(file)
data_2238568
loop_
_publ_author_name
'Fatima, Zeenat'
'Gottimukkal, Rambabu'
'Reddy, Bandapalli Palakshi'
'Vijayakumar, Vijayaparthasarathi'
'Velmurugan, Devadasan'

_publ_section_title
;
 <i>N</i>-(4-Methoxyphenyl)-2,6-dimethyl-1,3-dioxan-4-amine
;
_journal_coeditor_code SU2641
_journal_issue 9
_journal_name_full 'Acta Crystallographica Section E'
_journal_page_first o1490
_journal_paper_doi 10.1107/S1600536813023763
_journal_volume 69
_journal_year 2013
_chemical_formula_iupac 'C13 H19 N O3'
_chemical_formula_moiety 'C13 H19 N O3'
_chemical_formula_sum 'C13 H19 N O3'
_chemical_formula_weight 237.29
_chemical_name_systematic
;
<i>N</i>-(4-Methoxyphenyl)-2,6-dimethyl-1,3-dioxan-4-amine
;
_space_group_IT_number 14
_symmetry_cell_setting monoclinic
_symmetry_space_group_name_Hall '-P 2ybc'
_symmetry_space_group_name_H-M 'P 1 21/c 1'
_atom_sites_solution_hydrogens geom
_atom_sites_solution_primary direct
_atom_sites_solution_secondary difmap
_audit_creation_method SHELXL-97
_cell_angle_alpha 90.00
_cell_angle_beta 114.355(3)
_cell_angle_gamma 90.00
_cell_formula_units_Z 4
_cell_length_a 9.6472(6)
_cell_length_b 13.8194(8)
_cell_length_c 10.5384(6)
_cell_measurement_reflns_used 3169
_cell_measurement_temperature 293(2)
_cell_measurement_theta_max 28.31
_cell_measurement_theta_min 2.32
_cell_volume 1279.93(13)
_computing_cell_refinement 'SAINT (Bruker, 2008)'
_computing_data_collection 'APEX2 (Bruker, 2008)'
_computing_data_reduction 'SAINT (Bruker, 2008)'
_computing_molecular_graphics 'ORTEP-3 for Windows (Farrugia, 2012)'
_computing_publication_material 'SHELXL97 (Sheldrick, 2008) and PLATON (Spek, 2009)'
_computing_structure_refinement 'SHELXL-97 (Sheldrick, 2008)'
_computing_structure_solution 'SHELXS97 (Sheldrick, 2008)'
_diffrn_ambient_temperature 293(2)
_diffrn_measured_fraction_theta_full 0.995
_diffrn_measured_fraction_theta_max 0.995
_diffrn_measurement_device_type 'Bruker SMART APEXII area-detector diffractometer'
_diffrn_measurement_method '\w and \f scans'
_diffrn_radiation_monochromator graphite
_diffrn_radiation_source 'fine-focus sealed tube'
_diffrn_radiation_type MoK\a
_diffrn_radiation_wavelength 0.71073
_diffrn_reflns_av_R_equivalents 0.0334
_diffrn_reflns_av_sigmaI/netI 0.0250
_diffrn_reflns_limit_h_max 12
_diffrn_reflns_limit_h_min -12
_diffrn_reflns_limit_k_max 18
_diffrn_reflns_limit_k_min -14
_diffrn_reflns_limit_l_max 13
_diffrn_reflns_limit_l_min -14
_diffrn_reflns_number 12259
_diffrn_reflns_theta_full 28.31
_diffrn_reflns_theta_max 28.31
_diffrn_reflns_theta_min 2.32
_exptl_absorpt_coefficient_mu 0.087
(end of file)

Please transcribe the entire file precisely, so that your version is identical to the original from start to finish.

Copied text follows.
data_2238568
loop_
_publ_author_name
'Fatima, Zeenat'
'Gottimukkal, Rambabu'
'Reddy, Bandapalli Palakshi'
'Vijayakumar, Vijayaparthasarathi'
'Velmurugan, Devadasan'

_publ_section_title
;
 <i>N</i>-(4-Methoxyphenyl)-2,6-dimethyl-1,3-dioxan-4-amine
;
_journal_coeditor_code SU2641
_journal_issue 9
_journal_name_full 'Acta Crystallographica Section E'
_journal_page_first o1490
_journal_paper_doi 10.1107/S1600536813023763
_journal_volume 69
_journal_year 2013
_chemical_formula_iupac 'C13 H19 N O3'
_chemical_formula_moiety 'C13 H19 N O3'
_chemical_formula_sum 'C13 H19 N O3'
_chemical_formula_weight 237.29
_chemical_name_systematic
;
<i>N</i>-(4-Methoxyphenyl)-2,6-dimethyl-1,3-dioxan-4-amine
;
_space_group_IT_number 14
_symmetry_cell_setting monoclinic
_symmetry_space_group_name_Hall '-P 2ybc'
_symmetry_space_group_name_H-M 'P 1 21/c 1'
_atom_sites_solution_hydrogens geom
_atom_sites_solution_primary direct
_atom_sites_solution_secondary difmap
_audit_creation_method SHELXL-97
_cell_angle_alpha 90.00
_cell_angle_beta 114.355(3)
_cell_angle_gamma 90.00
_cell_formula_units_Z 4
_cell_length_a 9.6472(6)
_cell_length_b 13.8194(8)
_cell_length_c 10.5384(6)
_cell_measurement_reflns_used 3169
_cell_measurement_temperature 293(2)
_cell_measurement_theta_max 28.31
_cell_measurement_theta_min 2.32
_cell_volume 1279.93(13)
_computing_cell_refinement 'SAINT (Bruker, 2008)'
_computing_data_collection 'APEX2 (Bruker, 2008)'
_computing_data_reduction 'SAINT (Bruker, 2008)'
_computing_molecular_graphics 'ORTEP-3 for Windows (Farrugia, 2012)'
_computing_publication_material 'SHELXL97 (Sheldrick, 2008) and PLATON (Spek, 2009)'
_computing_structure_refinement 'SHELXL-97 (Sheldrick, 2008)'
_computing_structure_solution 'SHELXS97 (Sheldrick, 2008)'
_diffrn_ambient_temperature 293(2)
_diffrn_measured_fraction_theta_full 0.995
_diffrn_measured_fraction_theta_max 0.995
_diffrn_measurement_device_type 'Bruker SMART APEXII area-detector diffractometer'
_diffrn_measurement_method '\w and \f scans'
_diffrn_radiation_monochromator graphite
_diffrn_radiation_source 'fine-focus sealed tube'
_diffrn_radiation_type MoK\a
_diffrn_radiation_wavelength 0.71073
_diffrn_reflns_av_R_equivalents 0.0334
_diffrn_reflns_av_sigmaI/netI 0.0250
_diffrn_reflns_limit_h_max 12
_diffrn_reflns_limit_h_min -12
_diffrn_reflns_limit_k_max 18
_diffrn_reflns_limit_k_min -14
_diffrn_reflns_limit_l_max 13
_diffrn_reflns_limit_l_min -14
_diffrn_reflns_number 12259
_diffrn_reflns_theta_full 28.31
_diffrn_reflns_theta_max 28.31
_diffrn_reflns_theta_min 2.32
_exptl_absorpt_coefficient_mu 0.087